Many people think that all my office does is register voters and then show up on Election Day, but that is a very small slice of a much larger pie. A free and fair election requires year-round staffing, logic and accuracy tests that must be completed with zero errors, the logistics of delivering 13,000 pieces of equipment, training election workers, and so much more. Then you have to rinse and repeat because there are multiple elections in one year. In 2022, Harris County is on track for seven elections, a record high.
Did anything surprise you about the experience? What did you learn?
PS: I never expected the work to be so satisfying. To see firsthand how important it was to ensure that everyone was able to vote, and to contribute to ensuring their experience, was positive and worth repeating.
I also learned that poll workers who have been doing this for a long time are truly dedicated to non-partisanship. I had great role models in inspectors who ensured that the poll workers stayed neutral, followed the law, and did not impede anyone's right to vote.
In 2020, for the very first time, I experienced poll workers behaving in ways that were not representative of the training we received, allowing hyper-partisanship to intrude at the polling location. I was so surprised to see this hyper-partisanship from certain poll workers. The level of intimidation and fear that the “Big Lie” proponents brought to the polling location was surprising, but we were undaunted.
I have now learned that we must stay strong and firm, and not succumb to the bullying that is sure to occur in the 2022 and 2024 elections. All poll workers are heroes and need to be supported in staying neutral.
DC: Despite the good intentions of clerks across Wisconsin, not all polling places look or operate the same, resulting in varying experiences for voters. Wisconsin has over 1800 clerks administering elections. Some use central count locations for counting absentee ballots, and some count at the polls.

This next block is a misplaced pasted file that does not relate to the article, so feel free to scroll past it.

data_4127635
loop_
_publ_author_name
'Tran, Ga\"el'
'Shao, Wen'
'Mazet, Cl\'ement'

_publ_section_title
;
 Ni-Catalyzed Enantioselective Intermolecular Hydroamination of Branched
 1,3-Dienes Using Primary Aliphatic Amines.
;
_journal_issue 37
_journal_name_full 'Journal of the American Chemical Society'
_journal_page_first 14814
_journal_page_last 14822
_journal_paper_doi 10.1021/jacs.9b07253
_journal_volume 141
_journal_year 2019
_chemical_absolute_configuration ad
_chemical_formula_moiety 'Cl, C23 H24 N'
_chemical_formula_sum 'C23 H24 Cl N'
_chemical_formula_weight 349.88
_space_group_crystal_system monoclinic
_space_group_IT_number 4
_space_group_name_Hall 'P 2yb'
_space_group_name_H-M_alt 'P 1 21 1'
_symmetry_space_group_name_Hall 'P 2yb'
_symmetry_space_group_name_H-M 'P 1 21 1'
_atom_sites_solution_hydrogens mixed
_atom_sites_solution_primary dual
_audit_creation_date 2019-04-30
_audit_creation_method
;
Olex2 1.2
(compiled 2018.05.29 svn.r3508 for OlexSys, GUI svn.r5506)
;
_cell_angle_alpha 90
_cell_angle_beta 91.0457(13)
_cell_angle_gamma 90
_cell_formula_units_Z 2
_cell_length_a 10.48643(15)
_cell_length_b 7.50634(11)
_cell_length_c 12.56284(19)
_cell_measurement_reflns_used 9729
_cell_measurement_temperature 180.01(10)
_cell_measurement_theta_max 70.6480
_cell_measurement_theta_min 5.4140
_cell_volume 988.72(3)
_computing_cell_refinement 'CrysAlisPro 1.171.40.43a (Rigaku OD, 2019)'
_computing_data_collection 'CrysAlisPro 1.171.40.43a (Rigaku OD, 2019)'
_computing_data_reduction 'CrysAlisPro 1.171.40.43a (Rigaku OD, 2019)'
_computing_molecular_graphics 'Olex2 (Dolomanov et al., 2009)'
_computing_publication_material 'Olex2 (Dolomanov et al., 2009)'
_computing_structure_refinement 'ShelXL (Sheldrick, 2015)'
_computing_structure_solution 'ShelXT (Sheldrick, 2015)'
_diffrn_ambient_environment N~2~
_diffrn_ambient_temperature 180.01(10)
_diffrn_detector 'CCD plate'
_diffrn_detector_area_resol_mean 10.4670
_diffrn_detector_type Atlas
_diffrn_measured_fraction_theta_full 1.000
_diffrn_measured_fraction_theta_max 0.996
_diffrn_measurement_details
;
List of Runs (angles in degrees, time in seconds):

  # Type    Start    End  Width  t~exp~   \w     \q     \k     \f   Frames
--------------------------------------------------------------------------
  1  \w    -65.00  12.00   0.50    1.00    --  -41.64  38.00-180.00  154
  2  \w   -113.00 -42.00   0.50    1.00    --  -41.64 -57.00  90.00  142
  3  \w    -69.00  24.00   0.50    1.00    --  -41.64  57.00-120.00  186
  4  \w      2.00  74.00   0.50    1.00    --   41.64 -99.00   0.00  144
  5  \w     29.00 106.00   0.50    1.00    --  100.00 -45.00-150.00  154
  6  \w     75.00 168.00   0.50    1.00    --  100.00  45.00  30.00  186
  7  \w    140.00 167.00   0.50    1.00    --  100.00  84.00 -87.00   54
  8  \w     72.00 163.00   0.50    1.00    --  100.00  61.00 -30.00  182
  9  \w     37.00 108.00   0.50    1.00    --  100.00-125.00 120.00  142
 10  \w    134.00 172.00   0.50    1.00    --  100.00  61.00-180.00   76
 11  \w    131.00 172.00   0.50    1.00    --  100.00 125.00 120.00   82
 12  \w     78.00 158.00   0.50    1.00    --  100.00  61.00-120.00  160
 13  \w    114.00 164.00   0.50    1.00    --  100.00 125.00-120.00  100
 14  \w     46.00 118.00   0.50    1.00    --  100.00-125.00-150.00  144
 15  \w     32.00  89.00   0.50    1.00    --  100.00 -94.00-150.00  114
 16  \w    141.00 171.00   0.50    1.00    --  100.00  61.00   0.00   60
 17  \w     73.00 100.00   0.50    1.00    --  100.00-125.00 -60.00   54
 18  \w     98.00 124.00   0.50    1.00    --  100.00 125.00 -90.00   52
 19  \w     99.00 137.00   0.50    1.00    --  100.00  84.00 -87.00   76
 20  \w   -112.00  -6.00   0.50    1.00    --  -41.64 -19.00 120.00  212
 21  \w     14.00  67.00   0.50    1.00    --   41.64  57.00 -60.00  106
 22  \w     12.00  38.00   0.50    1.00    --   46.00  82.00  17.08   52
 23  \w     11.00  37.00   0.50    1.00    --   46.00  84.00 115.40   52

Wisconsin has many restrictions on who can vote - you must have a valid photo ID, proof of residence, be able to access a ballot online or vote in person, etc. Additionally, the rules around voting are changing constantly causing the need for frequent education for voters on how to successfully vote.
IL: I’m a huge elections nerd, yet I was even surprised by the complexity of elections. Everyone thinks they know how it’s done, but even the smartest people only scratch the surface.
Having run campaigns, I knew how to communicate with voters at all levels, but to administer is so much more than that. You’re educating voters every step of the way, from how to use the equipment to what’s going to be on their ballot to how this new voting law is going to affect them.
On top of that, now that elections have been dragged into the political arena, our office now has to protect voters and fight for election equity, whether that’s me going to testify at the state legislature or us allocating extra staff members to call voters who had their mail ballots flagged for rejection because of a new law that was unclear.
What was your favorite part of being an election worker?
PS: Helping a voter navigate the process and seeing them successfully cast their ballot after having made their choices without any influence or intervention.
DC: Knowing that you have helped people participate and be civically engaged. Everyone should have their voice heard!
IL: Being at the pinnacle of democracy. When you talk about running a government, elections are the foundation of democratic governance. Every policy can be traced back to a vote. Women’s rights, LGBTQIA+ rights, immigration reform… it all stems from who and what we vote for.
Also, the dedication that you see in elections is unmatched. Everyone I’ve met here has completely dedicated their hearts to this cause, and that is really what keeps me hopeful at the end of the day. I’m not just talking about the staff at the Elections Administrator’s Office either, but people who stay active in this outside of their normal jobs and lives, and show up with groups like LWV, or sign up to be clerks or volunteer deputy voter registrars. You all keep me and democracy going.
Contact your local League to learn how you can get involved as an election worker in 2022!